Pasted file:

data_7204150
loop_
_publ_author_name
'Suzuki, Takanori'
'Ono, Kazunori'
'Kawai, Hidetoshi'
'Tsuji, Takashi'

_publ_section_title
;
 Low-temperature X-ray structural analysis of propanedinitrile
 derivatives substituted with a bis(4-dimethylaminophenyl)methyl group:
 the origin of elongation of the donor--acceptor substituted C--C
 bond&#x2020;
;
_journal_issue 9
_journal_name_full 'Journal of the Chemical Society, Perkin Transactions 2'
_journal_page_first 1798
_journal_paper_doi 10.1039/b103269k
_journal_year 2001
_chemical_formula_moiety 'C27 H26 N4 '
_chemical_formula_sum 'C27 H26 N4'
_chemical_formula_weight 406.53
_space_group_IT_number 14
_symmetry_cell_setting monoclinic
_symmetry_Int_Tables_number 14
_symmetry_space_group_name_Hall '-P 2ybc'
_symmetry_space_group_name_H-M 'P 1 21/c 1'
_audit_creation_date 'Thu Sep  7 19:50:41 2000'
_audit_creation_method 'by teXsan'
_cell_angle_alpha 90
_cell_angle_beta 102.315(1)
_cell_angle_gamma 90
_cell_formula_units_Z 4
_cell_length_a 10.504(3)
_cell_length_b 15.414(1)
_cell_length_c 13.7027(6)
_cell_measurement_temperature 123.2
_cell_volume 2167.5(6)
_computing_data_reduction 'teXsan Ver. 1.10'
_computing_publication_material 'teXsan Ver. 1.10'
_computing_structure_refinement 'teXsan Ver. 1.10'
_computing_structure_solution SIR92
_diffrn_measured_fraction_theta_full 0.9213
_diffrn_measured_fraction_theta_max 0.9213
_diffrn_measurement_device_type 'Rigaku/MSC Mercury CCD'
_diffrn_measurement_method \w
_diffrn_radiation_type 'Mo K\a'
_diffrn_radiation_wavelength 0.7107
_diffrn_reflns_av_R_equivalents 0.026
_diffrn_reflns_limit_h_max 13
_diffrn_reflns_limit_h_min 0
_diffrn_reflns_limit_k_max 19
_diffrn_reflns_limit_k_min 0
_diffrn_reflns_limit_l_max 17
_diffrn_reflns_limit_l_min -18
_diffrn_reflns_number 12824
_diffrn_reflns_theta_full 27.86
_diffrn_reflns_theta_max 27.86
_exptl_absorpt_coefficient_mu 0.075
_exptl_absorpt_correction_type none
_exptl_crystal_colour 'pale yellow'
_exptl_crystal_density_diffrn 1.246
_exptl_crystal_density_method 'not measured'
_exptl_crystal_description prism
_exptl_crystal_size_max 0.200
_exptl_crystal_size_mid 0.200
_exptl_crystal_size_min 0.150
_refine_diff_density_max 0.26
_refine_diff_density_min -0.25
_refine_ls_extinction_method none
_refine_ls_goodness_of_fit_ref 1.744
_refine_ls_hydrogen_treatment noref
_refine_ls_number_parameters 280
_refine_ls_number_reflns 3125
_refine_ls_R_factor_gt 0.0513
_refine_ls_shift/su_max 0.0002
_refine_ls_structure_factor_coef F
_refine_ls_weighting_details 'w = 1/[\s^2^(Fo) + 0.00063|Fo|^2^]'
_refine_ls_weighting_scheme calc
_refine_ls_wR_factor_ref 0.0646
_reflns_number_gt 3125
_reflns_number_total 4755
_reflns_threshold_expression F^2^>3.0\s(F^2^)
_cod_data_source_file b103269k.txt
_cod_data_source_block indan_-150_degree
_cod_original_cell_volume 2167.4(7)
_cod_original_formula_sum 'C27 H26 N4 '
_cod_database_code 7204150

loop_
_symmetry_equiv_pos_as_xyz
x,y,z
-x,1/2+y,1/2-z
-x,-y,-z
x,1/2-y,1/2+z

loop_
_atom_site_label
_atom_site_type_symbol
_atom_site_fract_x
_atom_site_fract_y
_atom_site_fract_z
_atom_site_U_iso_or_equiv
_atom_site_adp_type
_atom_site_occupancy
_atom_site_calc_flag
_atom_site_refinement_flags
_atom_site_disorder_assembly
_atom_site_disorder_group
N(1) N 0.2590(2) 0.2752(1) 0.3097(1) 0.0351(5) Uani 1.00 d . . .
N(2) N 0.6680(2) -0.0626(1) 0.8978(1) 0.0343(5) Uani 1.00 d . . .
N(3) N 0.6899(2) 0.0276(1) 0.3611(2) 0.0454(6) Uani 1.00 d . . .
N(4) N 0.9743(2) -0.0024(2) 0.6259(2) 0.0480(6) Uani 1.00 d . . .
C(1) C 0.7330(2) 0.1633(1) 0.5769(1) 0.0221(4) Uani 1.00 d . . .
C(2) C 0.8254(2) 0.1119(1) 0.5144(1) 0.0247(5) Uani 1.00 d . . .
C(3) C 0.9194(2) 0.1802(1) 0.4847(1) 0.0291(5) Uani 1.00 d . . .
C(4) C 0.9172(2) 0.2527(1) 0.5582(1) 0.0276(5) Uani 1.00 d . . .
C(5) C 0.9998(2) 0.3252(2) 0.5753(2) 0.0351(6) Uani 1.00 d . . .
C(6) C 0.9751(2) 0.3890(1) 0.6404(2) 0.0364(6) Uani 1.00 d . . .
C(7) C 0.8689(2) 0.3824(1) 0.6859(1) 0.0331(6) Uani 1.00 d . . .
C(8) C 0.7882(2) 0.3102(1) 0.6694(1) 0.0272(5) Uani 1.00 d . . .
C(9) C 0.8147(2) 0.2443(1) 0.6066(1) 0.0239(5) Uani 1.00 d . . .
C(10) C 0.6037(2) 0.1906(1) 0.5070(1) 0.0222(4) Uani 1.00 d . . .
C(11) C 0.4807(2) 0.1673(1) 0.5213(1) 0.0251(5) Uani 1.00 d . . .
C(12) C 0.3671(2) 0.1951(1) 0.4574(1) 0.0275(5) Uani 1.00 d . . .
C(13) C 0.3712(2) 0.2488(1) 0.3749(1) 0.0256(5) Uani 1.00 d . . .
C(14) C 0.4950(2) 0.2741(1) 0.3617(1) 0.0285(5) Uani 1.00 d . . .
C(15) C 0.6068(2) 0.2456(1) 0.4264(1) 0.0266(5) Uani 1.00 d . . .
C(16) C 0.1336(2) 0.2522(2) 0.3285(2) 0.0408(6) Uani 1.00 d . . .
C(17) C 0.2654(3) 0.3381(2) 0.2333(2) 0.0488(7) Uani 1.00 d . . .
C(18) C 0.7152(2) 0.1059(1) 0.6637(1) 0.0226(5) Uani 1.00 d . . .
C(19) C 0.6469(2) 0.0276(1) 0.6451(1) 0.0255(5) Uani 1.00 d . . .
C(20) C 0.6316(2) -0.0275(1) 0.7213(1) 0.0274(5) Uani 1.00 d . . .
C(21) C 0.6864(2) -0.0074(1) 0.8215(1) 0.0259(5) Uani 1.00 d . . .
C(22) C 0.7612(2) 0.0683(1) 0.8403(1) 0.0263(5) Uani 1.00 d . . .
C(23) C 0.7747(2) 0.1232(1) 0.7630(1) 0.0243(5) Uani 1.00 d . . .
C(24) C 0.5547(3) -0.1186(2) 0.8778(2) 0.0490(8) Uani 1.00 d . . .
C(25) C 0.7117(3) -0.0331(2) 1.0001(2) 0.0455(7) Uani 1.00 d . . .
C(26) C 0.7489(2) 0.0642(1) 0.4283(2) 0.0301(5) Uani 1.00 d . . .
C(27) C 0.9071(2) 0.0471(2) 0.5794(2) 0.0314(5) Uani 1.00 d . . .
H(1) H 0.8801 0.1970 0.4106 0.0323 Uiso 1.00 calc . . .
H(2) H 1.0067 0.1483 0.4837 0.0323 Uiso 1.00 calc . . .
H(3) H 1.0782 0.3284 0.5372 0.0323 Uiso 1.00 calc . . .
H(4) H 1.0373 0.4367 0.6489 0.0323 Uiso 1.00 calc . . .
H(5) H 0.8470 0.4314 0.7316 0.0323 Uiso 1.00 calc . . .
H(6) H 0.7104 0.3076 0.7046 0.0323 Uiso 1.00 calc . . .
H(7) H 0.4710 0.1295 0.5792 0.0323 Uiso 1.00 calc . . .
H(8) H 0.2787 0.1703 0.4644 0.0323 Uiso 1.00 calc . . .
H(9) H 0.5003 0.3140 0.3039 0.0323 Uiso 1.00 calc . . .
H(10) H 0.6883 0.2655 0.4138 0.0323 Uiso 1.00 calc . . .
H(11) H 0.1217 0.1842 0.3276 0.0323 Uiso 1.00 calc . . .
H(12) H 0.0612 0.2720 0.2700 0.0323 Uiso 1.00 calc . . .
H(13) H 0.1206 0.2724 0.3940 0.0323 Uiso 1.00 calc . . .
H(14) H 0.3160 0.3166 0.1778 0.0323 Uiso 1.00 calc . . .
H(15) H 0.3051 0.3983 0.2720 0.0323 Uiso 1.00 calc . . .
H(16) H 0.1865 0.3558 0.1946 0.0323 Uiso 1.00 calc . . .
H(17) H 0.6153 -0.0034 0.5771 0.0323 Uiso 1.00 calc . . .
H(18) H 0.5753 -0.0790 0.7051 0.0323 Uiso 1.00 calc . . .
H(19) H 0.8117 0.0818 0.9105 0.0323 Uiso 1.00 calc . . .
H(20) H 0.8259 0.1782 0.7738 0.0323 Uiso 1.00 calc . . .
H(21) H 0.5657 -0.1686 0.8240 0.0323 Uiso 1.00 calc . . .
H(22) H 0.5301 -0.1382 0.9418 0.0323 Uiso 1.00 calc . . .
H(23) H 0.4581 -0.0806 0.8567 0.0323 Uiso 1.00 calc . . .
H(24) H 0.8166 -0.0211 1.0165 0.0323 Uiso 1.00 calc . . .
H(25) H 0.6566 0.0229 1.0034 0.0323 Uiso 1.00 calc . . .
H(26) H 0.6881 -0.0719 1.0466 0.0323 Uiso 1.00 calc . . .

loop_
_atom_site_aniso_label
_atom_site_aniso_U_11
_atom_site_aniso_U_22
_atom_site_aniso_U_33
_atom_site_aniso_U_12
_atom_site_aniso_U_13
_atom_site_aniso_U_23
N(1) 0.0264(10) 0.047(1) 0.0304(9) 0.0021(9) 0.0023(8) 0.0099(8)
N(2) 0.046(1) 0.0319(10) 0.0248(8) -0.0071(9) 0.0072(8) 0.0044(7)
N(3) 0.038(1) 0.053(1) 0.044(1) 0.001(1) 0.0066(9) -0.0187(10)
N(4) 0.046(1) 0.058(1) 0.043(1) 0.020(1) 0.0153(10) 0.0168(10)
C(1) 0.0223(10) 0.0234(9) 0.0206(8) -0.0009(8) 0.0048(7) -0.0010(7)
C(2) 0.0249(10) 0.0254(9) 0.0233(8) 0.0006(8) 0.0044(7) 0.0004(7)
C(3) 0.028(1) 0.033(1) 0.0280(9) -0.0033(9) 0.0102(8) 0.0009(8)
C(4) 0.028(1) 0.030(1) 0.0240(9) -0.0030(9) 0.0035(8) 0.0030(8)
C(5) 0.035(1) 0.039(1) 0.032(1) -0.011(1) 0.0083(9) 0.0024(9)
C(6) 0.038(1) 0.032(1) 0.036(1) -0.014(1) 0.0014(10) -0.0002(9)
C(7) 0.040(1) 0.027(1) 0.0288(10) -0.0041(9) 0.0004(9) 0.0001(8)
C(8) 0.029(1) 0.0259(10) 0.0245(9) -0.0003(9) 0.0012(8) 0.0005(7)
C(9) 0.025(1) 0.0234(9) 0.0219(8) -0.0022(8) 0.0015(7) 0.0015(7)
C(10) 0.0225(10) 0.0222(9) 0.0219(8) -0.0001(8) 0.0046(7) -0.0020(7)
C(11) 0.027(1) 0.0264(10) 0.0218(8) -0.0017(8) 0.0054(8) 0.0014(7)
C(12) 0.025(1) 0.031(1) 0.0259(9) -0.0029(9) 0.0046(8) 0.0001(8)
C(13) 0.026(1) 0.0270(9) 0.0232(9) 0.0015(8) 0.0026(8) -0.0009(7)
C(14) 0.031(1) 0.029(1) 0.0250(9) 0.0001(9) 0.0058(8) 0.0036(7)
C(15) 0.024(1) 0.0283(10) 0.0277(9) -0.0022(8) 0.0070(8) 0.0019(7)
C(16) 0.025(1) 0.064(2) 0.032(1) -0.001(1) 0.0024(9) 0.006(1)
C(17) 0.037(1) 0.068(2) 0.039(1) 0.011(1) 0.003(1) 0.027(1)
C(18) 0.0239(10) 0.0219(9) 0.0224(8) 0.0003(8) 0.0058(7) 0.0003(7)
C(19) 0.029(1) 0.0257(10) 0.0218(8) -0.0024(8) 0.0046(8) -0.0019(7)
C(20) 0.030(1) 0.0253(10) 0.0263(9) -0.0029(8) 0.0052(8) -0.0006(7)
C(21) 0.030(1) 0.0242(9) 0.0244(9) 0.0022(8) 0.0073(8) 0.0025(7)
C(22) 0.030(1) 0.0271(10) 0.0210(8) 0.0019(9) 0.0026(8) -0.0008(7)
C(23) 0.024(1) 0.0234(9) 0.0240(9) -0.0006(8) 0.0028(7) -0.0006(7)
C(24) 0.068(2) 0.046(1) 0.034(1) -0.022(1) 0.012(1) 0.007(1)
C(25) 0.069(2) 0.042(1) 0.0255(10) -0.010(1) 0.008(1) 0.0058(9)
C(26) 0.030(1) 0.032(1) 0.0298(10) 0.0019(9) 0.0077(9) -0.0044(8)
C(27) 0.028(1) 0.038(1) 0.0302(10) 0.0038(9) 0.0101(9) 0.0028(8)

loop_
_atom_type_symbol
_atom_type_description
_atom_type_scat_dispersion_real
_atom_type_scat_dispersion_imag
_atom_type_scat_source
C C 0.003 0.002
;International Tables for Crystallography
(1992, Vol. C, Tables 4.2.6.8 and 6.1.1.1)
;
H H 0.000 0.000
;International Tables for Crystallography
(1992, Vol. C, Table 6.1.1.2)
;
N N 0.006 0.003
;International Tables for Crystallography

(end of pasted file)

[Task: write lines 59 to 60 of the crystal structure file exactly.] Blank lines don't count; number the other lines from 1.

_exptl_absorpt_coefficient_mu 0.075
_exptl_absorpt_correction_type none